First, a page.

Tuesday, April 20, 2010
Editor’s note: Every now and then we like to showcase innovative uses of Google Maps and Earth. Today we’re excited to welcome Don Rescigno, who is the Director of Marketing for NYSTROM Herff Jones Education, which has implemented the Google Earth and Maps API into educational software to make learning more interactive.
School Maps & Globes 2.0
NYSTROM Herff Jones Education Division & Roundarch use the Google Earth API to reinvent the classroom map and globe
Technology is changing the face of what today’s classrooms look like. In the United States alone, roughly one out of every five classrooms has an interactive whiteboard, like this:
These are steadily replacing the chalkboard and leave little to no room for traditional wall maps and charts.
As the leading producer of maps and globes for schools, NYSTROM Herff Jones Education Division saw an opportunity to deliver geographic information to educators – a market we’ve served more more than 100 years – through innovative technology. We partnered with Roundarch, a leader in digital design and technology, to help. Ultimately, we chose to use the Google Earth API to power our educational content and reinvent our products in ways never before possible. The result of our work is StrataLogica(TM).
Released late September 2009, StrataLogica is a revolutionary web-based product that delivers layers of age-appropriate, curriculum-based content for use in the classroom, school library, or at home. To meet grade-level curriculum standards, Nystrom mapped the world in many ways to illustrate various themes including physical features, political divisions, land cover, elevation, and U.S. and World history.
StrataLogica geo-references the content and presents it wrapped on the 3-D Earth allowing users to navigate and interact with our multi-layered world beyond the scope of traditional maps and globes.
Using the StrataLogica dual-map viewer, teachers and students can compare and contrast a variety of topics side by side. They can examine “then and now” by comparing, say, a World War II history map with a current political view (see image) of the same place.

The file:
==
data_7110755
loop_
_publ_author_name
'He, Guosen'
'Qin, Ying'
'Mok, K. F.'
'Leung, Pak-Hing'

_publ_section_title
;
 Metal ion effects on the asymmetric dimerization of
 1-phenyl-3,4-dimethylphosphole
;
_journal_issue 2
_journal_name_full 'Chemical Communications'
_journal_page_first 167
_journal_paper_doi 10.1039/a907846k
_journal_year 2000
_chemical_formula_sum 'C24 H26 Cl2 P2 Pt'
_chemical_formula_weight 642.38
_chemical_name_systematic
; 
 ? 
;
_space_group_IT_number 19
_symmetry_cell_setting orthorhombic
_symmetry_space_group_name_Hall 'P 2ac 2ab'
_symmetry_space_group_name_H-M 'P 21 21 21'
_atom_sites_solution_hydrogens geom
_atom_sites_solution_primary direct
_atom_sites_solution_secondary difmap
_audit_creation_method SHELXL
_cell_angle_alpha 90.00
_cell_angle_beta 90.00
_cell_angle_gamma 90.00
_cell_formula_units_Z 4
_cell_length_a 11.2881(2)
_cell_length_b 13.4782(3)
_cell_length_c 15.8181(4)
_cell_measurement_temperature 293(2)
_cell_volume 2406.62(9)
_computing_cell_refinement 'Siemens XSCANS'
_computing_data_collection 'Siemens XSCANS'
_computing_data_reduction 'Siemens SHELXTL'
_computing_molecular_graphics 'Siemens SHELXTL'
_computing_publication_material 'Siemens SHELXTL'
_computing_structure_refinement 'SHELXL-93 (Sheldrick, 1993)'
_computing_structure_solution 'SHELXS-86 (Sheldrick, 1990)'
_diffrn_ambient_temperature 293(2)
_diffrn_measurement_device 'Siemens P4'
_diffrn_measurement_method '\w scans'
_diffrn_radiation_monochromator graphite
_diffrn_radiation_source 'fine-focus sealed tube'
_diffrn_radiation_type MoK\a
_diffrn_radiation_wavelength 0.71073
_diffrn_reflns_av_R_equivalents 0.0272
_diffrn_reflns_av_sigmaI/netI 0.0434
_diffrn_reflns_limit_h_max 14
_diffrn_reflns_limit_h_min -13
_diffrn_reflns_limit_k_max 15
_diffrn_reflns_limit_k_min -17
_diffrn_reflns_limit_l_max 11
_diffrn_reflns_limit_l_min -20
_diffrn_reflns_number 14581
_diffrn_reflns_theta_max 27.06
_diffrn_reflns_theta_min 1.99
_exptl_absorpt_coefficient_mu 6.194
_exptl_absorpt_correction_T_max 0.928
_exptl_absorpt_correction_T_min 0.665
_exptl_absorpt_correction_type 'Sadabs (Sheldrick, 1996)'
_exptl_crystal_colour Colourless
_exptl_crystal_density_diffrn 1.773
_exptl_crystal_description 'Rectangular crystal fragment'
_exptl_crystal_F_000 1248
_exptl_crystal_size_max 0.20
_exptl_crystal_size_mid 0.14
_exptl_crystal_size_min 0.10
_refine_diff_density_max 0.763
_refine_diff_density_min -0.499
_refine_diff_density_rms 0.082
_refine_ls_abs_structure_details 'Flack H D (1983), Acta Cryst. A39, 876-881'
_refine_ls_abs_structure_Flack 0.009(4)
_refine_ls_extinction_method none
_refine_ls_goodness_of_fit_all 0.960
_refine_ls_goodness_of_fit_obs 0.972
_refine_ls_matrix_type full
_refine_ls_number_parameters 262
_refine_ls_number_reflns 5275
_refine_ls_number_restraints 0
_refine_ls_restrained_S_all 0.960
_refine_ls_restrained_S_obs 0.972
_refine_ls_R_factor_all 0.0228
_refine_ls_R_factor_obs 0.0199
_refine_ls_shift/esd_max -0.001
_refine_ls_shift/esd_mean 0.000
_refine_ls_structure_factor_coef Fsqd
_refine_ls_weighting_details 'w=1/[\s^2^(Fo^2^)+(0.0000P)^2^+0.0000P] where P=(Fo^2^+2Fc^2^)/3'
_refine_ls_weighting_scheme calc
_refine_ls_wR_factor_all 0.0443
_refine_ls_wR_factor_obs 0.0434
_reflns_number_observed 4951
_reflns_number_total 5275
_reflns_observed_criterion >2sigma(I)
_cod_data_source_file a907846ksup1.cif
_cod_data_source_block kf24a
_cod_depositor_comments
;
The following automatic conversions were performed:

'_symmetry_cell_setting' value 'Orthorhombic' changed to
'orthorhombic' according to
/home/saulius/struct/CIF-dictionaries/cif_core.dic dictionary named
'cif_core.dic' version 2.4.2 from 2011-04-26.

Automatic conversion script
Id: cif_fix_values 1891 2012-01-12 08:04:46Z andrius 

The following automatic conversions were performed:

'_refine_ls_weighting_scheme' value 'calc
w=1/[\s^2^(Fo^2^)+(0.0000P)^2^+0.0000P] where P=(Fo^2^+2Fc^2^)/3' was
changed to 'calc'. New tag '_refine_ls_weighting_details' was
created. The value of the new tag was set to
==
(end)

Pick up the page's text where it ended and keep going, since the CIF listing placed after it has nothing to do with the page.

Students can consider why people live where they do by creating side-by-side mash-ups of population, rainfall, and land use. They can also take advantage of Google Earth’s 3-D imagery by zooming down to satellite view to explore terrain or cities and communities around the world while keeping one globe view locked to provide context.
With the intuitive tool bar built on top of the API teachers and students can interact in numerous ways with content. They can add their own placemark pop-ups and include explanatory text, videos, or photos. They can use a ruler tool to measure distance. They can add their own text labels or drop in symbols to highlight land use, transportation, weather, and more. Each user can save this information to his or her account.
Nystrom and Roundarch have recently announced the addition of new StrataLogica features and functions that include collaboration, sharing, projects, and presentations. With these new capabilities students and teachers can work together to map curriculum content—exploration routes, famous battles, immigration patterns—in this online environment so learning to continue outside the confines of the classroom.
It’s our belief that with the release of StrataLogica, Nystrom is redefining the way schools will think about and provide this fundamental, relevant content. Today’s students are so technically savvy – they deserve resources that will feed their appetite for information while improving their educational lives. Though it was introduced only months ago, StrataLogica is already being adopted by schools and districts around the country. The overwhelming response has been that it inspires teachers and students in an entirely new way.
We invite you to see videos of StrataLogica in action and encourage educators to get a free trial at www.stratalogica.com. You can also follow Nystrom’s StrataLogica on Twitter at twitter.com/stratalogica.
Don Rescigno, Director of Marketing
NYSTROM Herff Jones Education Division
Representatives from both Nystrom and Roundarch will be participating at the annual Google I/O Conference this May in San Francisco, California.
Posted by Natasha Wyatt, Google Earth and Maps team